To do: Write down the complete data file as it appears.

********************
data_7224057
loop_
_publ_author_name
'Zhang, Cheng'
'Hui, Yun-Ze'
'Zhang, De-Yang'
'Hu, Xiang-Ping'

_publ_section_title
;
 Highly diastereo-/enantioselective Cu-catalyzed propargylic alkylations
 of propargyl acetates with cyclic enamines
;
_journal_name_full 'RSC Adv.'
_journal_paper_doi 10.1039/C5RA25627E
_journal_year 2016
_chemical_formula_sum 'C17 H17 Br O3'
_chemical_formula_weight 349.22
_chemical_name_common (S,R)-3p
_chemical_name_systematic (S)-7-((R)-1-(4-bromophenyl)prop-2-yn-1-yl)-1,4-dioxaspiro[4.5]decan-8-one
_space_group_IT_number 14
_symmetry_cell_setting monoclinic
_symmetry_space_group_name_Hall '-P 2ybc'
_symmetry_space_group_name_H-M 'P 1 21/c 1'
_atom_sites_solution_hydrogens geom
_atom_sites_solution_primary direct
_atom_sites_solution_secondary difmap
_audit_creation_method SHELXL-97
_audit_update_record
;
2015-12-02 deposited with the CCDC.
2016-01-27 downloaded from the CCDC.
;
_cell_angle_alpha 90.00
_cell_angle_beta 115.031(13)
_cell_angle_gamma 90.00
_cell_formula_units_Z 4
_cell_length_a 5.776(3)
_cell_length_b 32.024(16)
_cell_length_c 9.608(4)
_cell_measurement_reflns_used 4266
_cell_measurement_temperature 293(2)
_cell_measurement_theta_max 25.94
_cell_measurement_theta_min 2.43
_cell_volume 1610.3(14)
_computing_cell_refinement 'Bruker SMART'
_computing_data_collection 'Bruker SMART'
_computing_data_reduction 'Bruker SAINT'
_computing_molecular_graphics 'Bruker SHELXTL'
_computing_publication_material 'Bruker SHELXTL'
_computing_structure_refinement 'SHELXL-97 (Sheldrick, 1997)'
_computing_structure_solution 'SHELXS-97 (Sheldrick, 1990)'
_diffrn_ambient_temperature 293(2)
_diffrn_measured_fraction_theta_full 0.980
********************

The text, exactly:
data_7224057
loop_
_publ_author_name
'Zhang, Cheng'
'Hui, Yun-Ze'
'Zhang, De-Yang'
'Hu, Xiang-Ping'

_publ_section_title
;
 Highly diastereo-/enantioselective Cu-catalyzed propargylic alkylations
 of propargyl acetates with cyclic enamines
;
_journal_name_full 'RSC Adv.'
_journal_paper_doi 10.1039/C5RA25627E
_journal_year 2016
_chemical_formula_sum 'C17 H17 Br O3'
_chemical_formula_weight 349.22
_chemical_name_common (S,R)-3p
_chemical_name_systematic (S)-7-((R)-1-(4-bromophenyl)prop-2-yn-1-yl)-1,4-dioxaspiro[4.5]decan-8-one
_space_group_IT_number 14
_symmetry_cell_setting monoclinic
_symmetry_space_group_name_Hall '-P 2ybc'
_symmetry_space_group_name_H-M 'P 1 21/c 1'
_atom_sites_solution_hydrogens geom
_atom_sites_solution_primary direct
_atom_sites_solution_secondary difmap
_audit_creation_method SHELXL-97
_audit_update_record
;
2015-12-02 deposited with the CCDC.
2016-01-27 downloaded from the CCDC.
;
_cell_angle_alpha 90.00
_cell_angle_beta 115.031(13)
_cell_angle_gamma 90.00
_cell_formula_units_Z 4
_cell_length_a 5.776(3)
_cell_length_b 32.024(16)
_cell_length_c 9.608(4)
_cell_measurement_reflns_used 4266
_cell_measurement_temperature 293(2)
_cell_measurement_theta_max 25.94
_cell_measurement_theta_min 2.43
_cell_volume 1610.3(14)
_computing_cell_refinement 'Bruker SMART'
_computing_data_collection 'Bruker SMART'
_computing_data_reduction 'Bruker SAINT'
_computing_molecular_graphics 'Bruker SHELXTL'
_computing_publication_material 'Bruker SHELXTL'
_computing_structure_refinement 'SHELXL-97 (Sheldrick, 1997)'
_computing_structure_solution 'SHELXS-97 (Sheldrick, 1990)'
_diffrn_ambient_temperature 293(2)
_diffrn_measured_fraction_theta_full 0.980